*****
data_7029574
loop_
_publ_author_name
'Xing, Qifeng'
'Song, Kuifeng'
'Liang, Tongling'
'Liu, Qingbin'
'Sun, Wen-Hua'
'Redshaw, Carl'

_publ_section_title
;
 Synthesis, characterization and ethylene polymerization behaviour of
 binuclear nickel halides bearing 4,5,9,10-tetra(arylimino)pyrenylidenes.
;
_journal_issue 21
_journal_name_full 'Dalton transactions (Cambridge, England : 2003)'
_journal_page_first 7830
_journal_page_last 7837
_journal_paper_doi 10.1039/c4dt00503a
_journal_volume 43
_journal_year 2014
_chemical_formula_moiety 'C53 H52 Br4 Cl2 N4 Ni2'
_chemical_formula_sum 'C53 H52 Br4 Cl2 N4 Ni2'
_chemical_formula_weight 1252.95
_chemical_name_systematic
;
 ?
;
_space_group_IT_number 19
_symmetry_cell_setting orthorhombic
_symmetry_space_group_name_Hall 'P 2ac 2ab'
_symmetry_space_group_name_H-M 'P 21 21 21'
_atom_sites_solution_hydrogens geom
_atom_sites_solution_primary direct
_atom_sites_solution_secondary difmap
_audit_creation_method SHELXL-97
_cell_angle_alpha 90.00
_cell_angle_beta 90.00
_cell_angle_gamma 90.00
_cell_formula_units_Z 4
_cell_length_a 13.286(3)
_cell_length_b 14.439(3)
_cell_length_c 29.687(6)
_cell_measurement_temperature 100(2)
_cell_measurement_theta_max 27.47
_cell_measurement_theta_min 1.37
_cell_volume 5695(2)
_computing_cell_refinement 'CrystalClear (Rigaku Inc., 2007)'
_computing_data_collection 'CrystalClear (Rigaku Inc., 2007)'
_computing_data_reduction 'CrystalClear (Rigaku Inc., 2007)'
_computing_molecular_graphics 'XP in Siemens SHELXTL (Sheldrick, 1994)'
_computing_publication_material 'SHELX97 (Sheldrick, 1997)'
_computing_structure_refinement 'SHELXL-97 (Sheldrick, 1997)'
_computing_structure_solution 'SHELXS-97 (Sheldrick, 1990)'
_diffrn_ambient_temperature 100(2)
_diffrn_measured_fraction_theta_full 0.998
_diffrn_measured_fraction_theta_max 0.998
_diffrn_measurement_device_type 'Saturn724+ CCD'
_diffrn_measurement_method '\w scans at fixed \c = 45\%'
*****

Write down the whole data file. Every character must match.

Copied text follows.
data_7029574
loop_
_publ_author_name
'Xing, Qifeng'
'Song, Kuifeng'
'Liang, Tongling'
'Liu, Qingbin'
'Sun, Wen-Hua'
'Redshaw, Carl'

_publ_section_title
;
 Synthesis, characterization and ethylene polymerization behaviour of
 binuclear nickel halides bearing 4,5,9,10-tetra(arylimino)pyrenylidenes.
;
_journal_issue 21
_journal_name_full 'Dalton transactions (Cambridge, England : 2003)'
_journal_page_first 7830
_journal_page_last 7837
_journal_paper_doi 10.1039/c4dt00503a
_journal_volume 43
_journal_year 2014
_chemical_formula_moiety 'C53 H52 Br4 Cl2 N4 Ni2'
_chemical_formula_sum 'C53 H52 Br4 Cl2 N4 Ni2'
_chemical_formula_weight 1252.95
_chemical_name_systematic
;
 ?
;
_space_group_IT_number 19
_symmetry_cell_setting orthorhombic
_symmetry_space_group_name_Hall 'P 2ac 2ab'
_symmetry_space_group_name_H-M 'P 21 21 21'
_atom_sites_solution_hydrogens geom
_atom_sites_solution_primary direct
_atom_sites_solution_secondary difmap
_audit_creation_method SHELXL-97
_cell_angle_alpha 90.00
_cell_angle_beta 90.00
_cell_angle_gamma 90.00
_cell_formula_units_Z 4
_cell_length_a 13.286(3)
_cell_length_b 14.439(3)
_cell_length_c 29.687(6)
_cell_measurement_temperature 100(2)
_cell_measurement_theta_max 27.47
_cell_measurement_theta_min 1.37
_cell_volume 5695(2)
_computing_cell_refinement 'CrystalClear (Rigaku Inc., 2007)'
_computing_data_collection 'CrystalClear (Rigaku Inc., 2007)'
_computing_data_reduction 'CrystalClear (Rigaku Inc., 2007)'
_computing_molecular_graphics 'XP in Siemens SHELXTL (Sheldrick, 1994)'
_computing_publication_material 'SHELX97 (Sheldrick, 1997)'
_computing_structure_refinement 'SHELXL-97 (Sheldrick, 1997)'
_computing_structure_solution 'SHELXS-97 (Sheldrick, 1990)'
_diffrn_ambient_temperature 100(2)
_diffrn_measured_fraction_theta_full 0.998
_diffrn_measured_fraction_theta_max 0.998
_diffrn_measurement_device_type 'Saturn724+ CCD'
_diffrn_measurement_method '\w scans at fixed \c = 45\%'